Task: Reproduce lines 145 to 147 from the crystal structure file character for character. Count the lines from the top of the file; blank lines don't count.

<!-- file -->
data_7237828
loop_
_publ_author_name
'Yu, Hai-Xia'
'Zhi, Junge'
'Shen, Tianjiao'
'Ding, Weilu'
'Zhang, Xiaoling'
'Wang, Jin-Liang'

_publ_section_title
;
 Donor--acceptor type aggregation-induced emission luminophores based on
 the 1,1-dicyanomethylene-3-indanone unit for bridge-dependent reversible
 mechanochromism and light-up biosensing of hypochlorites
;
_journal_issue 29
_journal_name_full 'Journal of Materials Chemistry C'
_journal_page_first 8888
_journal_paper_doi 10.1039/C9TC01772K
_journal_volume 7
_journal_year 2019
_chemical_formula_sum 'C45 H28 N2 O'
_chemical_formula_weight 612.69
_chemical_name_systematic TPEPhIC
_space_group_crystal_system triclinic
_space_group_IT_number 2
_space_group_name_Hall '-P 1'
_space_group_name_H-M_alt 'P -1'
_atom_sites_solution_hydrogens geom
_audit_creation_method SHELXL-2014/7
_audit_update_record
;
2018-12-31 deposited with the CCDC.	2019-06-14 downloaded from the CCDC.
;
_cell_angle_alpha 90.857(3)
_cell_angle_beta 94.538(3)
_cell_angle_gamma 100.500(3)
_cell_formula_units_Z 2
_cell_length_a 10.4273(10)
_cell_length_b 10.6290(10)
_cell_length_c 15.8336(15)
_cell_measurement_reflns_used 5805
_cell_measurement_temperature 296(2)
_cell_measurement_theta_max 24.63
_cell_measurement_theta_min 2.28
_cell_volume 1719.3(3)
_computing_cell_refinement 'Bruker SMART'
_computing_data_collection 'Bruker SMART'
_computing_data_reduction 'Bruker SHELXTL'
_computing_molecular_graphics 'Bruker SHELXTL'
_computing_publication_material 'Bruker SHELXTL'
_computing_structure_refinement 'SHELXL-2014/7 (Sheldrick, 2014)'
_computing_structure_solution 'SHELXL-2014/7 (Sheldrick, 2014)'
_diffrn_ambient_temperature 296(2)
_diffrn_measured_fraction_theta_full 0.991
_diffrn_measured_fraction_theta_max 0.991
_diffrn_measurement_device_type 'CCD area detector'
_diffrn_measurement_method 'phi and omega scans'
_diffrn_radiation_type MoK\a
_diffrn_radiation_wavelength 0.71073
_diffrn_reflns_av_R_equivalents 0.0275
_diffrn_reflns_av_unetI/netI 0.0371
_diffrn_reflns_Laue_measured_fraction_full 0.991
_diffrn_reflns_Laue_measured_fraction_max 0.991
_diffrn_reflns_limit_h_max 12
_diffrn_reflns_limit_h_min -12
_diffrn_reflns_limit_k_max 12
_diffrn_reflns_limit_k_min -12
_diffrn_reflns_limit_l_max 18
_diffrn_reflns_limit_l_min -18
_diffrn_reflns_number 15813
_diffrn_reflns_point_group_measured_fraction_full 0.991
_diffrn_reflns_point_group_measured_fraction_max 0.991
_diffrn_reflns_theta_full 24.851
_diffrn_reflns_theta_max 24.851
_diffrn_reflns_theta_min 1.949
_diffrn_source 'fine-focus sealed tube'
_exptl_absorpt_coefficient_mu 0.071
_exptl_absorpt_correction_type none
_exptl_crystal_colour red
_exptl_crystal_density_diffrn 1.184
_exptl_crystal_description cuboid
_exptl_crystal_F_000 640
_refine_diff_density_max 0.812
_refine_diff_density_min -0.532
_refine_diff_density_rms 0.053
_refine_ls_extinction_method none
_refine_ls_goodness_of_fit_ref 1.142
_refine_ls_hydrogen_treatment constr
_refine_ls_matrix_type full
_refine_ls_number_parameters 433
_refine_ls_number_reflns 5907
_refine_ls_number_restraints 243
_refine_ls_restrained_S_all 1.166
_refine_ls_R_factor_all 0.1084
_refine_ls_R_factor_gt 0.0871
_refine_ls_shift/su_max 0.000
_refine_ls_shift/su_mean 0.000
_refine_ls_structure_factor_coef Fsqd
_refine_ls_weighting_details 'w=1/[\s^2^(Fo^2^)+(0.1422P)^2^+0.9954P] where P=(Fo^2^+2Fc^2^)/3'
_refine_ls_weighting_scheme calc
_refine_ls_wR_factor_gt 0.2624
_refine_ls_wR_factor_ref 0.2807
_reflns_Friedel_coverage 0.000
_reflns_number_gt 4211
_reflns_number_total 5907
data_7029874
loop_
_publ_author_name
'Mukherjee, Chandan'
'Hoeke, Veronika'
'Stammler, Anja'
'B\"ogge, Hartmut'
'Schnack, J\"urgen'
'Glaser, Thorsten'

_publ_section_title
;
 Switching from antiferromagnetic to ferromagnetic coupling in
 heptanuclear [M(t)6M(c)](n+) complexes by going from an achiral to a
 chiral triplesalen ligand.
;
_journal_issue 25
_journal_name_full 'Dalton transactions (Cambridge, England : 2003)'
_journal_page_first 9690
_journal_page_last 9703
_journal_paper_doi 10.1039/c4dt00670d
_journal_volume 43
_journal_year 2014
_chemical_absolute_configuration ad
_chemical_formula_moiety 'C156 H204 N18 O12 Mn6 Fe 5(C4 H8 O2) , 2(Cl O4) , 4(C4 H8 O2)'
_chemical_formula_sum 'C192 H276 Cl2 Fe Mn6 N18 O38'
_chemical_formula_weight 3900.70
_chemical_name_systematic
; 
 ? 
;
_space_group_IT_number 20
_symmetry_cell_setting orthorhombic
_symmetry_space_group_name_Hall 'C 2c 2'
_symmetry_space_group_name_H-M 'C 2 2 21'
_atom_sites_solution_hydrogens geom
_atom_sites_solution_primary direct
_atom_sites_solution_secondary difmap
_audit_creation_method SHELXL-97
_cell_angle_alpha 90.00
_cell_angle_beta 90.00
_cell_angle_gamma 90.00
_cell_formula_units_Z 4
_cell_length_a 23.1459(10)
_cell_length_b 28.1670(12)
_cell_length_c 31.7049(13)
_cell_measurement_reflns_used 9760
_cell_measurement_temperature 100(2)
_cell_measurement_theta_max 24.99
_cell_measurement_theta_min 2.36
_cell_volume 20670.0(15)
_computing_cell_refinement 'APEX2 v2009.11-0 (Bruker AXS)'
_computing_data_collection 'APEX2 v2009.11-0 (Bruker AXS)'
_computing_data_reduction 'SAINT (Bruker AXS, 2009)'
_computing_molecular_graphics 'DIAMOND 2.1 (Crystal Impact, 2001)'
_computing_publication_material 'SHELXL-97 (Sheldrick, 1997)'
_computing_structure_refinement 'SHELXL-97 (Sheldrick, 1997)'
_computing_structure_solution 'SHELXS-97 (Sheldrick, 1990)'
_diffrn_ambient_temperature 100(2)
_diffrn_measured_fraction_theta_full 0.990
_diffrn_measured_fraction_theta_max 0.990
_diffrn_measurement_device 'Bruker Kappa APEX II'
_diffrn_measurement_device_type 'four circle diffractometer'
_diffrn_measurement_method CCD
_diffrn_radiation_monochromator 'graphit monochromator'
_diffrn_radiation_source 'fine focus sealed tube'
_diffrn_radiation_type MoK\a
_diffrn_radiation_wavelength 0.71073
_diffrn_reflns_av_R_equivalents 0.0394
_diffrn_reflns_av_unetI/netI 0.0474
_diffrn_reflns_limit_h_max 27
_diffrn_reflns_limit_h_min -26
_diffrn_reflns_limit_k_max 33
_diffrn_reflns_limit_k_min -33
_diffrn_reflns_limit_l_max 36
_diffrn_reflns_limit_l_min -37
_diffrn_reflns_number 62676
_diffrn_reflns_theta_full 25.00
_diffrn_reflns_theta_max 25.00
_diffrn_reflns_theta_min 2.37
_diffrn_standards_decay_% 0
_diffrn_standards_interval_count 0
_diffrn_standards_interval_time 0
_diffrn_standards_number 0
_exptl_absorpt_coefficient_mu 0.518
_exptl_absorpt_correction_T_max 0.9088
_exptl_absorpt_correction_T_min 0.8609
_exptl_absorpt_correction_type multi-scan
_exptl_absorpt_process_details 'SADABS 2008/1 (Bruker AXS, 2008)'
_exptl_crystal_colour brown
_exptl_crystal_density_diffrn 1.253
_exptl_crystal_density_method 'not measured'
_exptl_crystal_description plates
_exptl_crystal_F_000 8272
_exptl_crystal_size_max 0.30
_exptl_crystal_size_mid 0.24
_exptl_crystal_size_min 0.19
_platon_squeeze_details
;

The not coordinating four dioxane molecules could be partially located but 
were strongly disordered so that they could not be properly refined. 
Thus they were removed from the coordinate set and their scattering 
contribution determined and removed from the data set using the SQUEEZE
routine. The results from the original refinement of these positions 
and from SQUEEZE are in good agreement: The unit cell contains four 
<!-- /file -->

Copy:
_cell_angle_alpha 90.00
_cell_angle_beta 90.00
_cell_angle_gamma 90.00